As you might have noted, I haven’t posted anything here in awhile. It’s not for lack of sheroes, just lack of time. What I’ve decided to do, at least for now, is focus on the Feminist Peace Network blog. I will continue to post about sheroes there, so I hope you’ll check that out. Hopefully at a later date, I’ll be able to revive this blog as well.
Sr. Mary Eve has written a beautiful defense of the Vagina Monologues because as she eloquently says, they celebrate “the beauty of the vagina, in direct contrast to the message that women have often had to internalize – that it is dirty and not to be touched.”
Her essay contains a wonderful quote from Eve Ensler, author of the Monologues explaining why they are so important,
“Slowly, it dawned on me that nothing was more important than stopping violence toward women – that the desecration of women indicated the failure of human beings to honor and protect life and that this failing would, if we did not correct it, be the end of us all. I do not think I am being extreme. When you rape, beat, maim, mutilate, burn, bury, and terrorize women, you destroy the essential life energy on the planet. You force what is meant to be open, trusting, nurturing, creative, and alive to be bent, infertile, and broken.”
Sr. Mary Eve suggests an alternatve response from the Catholic Church which would honor the lives of women:
“Taking our cue from Jesus, if the Church stopped protesting the Monologues and instead started engaging women in an honest, healthy and mature dialogue, perhaps “The Vagina Monologues” would no longer be necessary. Until then, I’m afraid we women will have to remain content with a monologue and pray that someone is, at the very least, listening.“
Human rights lawyer Jocelynne Scutt has a wonderful opinion piece out about the importance of including women in the Eminent Persons Group that has been tasked with investigating the recent coup in Fiji. Prior to the coup, women were a very important part of the effort to stop the government takeover. It is quite ironic that the name “Eminent Persons Group” is gender-neutral but yet no women are included, which is all too typical in commissions of this sort. Scutt writes,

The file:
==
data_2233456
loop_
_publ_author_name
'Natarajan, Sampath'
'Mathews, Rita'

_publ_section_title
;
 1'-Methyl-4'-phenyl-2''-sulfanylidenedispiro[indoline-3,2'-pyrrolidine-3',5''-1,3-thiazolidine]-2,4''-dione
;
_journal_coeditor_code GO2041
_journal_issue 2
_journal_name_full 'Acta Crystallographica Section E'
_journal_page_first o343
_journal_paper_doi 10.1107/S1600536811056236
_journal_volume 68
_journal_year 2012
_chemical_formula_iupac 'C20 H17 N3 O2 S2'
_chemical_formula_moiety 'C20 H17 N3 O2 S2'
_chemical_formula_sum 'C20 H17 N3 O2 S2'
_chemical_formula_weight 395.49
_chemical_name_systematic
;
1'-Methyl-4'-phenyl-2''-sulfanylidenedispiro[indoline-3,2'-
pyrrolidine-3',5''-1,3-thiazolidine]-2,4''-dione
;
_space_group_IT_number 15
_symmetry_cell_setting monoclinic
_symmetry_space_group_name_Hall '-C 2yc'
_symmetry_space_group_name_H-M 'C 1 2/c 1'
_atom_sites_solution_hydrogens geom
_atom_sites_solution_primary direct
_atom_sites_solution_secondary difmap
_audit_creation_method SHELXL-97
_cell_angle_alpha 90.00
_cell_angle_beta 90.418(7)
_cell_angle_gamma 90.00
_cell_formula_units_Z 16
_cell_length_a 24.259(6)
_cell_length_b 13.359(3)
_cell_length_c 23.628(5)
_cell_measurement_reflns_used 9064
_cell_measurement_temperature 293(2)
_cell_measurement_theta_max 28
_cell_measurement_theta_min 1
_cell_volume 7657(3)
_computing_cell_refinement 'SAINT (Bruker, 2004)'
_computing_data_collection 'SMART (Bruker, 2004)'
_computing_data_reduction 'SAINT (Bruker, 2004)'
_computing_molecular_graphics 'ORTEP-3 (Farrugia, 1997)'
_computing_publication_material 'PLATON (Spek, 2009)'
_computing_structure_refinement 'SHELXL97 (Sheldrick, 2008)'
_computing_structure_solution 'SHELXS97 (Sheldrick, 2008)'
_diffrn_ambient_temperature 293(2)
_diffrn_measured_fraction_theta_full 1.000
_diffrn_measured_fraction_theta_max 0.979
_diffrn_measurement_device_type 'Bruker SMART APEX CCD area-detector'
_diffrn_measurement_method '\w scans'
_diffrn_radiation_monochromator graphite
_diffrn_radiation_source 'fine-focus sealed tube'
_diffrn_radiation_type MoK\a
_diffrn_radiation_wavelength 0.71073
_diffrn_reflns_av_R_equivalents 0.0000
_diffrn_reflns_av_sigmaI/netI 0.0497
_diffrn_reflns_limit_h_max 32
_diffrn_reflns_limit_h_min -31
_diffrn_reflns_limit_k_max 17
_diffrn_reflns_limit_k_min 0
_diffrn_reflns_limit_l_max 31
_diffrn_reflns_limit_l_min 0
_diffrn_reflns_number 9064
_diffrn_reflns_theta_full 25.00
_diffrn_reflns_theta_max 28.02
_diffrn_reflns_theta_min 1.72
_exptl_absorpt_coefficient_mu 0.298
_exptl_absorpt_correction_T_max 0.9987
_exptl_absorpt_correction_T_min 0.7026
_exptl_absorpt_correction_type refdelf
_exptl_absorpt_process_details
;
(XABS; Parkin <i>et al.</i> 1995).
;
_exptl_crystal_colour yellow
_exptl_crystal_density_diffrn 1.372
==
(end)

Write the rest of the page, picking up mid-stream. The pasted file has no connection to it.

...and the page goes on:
“Not a single woman figures in the Eminent Persons Group lineup. To anyone living in the 21st century, this should be an obvious omission for many reasons.
Not the least is that many wise and powerful women are a part of the Pacific nations making up the Forum. Equally obvious, Fijian women – wise and powerful themselves – have a right to know that their issues, concerns, perceptions and understandings vis-à-vis the coup, their country and the way for the future will be paid proper attention.”
Scutt goes on to explain very eloquently why this is a violation of United Nations Resollution 1325 which mandates, “the important role of women in the prevention and resolution of conflicts and in peace-building” and why it important that this be rectified.
Last week I attended the 3rd National Conference on Media Reform. The number of women speakers and panelists as well as the recognition of gender as a media reform issue was significantly better than the last conference where gender issues were invisibilized and women’s representation among presenters was token at best. This conference started off with a wonderful women’s networking breakfast and included a number of wonderful, dynamic women such as Helen Thomas, Amy Goodman, Malkia Cyril, Sonali Kolhatkar, Jennifer Pozner, Deepa Fernandes and many more.
Rep. Lynn Woolsey (D-CA) has come up with a comprehensive proposal to withdraw our troops from Iraq. Her plan includes the following points:
- Withdraw all U.S. troops and military contractors from Iraq within six months from the date of enactment.
- Accelerate, during the six-month transition, training of a permanent Iraqi police force.
- Prohibit the continued funding, except for the redeployment of troops currently in Iraq, of combat troops to Iraq.
- Prohibit any permanent U.S. military bases in Iraq. (Despite official denials, bases are under construction, including one that includes a miniature golf course and a Pizza Hut).
- Authorize, if requested by the Iraqi government, U.S. support for an international stabilization force, which would stay no longer than two years.
- Prohibit U.S. participation in any long-term Iraqi oil production sharing agreements before the enactment by the Iraqi government of new regulations governing the industry.
- Authorize an array of non-military assistance in Iraq, including reconstruction of a public-health system; destruction of land mines, recovery of ancient relics; and distribution of compensatory damages for civilian casualties.
- Honor the sacrifice of our servicemen and women by providing full funding for every health-care treatment, and benefit that they are entitled to under current law.
Please write to your representatives and let them know that you support the Bring Our Troops Home and Sovereignty of Iraq Restoration Act!
Here in the U.S. we have this ongoing idiotic debate about whether this country is ready for a female president. Yet with far less resources at her disposal, Ellen Johnson-Sirleaf’s first year as president of Liberia makes clear that the real question is what are we waiting for? After years of war and terror under the rule of Charles Taylor, who is under indictment from the International Criminal Court for crimes against humanity, Johnson-Sirleaf has managed to turn the electricity back on in parts of Monrovia, fired corrupt officials and shored up Liberia’s economy, most notably by negotiating a major iron ore mining concession with Mittal Steel.
Imagine if we tried that kind of constructive government in the U.S., what a concept!